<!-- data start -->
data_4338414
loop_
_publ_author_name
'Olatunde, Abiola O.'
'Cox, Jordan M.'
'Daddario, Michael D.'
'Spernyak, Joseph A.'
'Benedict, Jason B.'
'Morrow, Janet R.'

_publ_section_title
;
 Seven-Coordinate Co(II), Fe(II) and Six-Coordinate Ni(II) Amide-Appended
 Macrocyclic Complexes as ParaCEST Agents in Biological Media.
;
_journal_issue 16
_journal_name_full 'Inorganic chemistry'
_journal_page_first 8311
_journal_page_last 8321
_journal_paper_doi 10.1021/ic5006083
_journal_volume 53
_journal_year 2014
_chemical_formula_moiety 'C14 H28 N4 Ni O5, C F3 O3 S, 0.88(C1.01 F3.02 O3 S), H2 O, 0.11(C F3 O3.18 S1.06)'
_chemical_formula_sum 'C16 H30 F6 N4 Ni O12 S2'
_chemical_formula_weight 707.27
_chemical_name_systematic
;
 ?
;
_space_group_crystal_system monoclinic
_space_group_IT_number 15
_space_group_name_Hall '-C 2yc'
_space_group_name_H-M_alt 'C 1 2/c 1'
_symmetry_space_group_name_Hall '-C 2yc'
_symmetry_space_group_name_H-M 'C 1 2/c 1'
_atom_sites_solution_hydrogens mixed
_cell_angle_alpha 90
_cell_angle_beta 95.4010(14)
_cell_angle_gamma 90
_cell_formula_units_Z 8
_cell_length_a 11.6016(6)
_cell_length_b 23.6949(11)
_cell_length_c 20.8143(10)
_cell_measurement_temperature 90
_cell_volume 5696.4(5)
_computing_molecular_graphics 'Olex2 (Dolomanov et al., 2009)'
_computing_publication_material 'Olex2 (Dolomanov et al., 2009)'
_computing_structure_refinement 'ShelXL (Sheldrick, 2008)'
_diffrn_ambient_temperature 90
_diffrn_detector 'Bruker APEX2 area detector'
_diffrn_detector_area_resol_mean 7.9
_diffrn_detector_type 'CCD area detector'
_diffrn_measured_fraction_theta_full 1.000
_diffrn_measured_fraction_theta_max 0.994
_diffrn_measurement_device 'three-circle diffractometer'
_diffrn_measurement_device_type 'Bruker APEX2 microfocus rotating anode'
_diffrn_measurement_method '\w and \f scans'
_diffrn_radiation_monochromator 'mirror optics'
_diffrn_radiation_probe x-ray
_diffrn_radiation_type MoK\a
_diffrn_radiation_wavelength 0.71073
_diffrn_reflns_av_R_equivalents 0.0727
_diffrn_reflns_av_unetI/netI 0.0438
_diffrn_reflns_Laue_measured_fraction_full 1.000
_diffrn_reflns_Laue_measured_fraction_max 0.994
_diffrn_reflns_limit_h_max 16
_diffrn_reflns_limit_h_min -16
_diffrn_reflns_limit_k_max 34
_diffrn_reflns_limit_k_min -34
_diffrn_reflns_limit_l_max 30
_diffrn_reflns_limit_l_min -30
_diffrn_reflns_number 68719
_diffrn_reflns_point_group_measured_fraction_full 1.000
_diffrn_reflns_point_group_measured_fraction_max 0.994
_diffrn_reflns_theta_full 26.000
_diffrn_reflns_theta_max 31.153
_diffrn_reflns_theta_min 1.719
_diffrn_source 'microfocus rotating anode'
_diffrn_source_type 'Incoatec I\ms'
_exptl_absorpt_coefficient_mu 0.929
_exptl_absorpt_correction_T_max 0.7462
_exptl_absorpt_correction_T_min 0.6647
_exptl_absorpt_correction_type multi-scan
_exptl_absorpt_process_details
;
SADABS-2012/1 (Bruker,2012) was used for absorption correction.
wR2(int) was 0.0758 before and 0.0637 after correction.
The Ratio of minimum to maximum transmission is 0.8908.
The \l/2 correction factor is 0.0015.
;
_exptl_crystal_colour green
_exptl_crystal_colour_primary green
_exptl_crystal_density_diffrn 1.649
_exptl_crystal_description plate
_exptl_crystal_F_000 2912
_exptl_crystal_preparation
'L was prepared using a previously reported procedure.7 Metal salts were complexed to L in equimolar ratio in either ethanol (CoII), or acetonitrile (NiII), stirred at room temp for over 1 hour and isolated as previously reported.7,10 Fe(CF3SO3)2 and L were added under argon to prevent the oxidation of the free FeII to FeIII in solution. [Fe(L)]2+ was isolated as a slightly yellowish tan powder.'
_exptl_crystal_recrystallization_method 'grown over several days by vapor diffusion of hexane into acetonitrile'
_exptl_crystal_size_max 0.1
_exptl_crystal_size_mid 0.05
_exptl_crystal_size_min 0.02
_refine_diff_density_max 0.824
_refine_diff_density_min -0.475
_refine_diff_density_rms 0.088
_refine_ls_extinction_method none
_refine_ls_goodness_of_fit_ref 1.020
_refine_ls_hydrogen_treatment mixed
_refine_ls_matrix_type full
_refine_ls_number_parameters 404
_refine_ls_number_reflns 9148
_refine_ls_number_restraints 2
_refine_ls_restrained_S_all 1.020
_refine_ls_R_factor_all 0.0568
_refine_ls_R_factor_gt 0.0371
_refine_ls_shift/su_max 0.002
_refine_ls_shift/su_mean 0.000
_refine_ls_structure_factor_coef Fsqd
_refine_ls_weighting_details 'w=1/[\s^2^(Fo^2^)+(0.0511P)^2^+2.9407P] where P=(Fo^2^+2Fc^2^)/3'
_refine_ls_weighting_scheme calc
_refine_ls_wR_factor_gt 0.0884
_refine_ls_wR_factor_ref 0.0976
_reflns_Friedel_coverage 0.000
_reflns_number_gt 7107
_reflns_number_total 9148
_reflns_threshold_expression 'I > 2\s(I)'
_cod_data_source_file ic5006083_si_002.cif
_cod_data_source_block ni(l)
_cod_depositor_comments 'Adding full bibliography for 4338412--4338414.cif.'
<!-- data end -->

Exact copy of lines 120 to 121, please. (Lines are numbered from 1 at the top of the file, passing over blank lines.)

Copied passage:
_refine_ls_wR_factor_ref 0.0976
_reflns_Friedel_coverage 0.000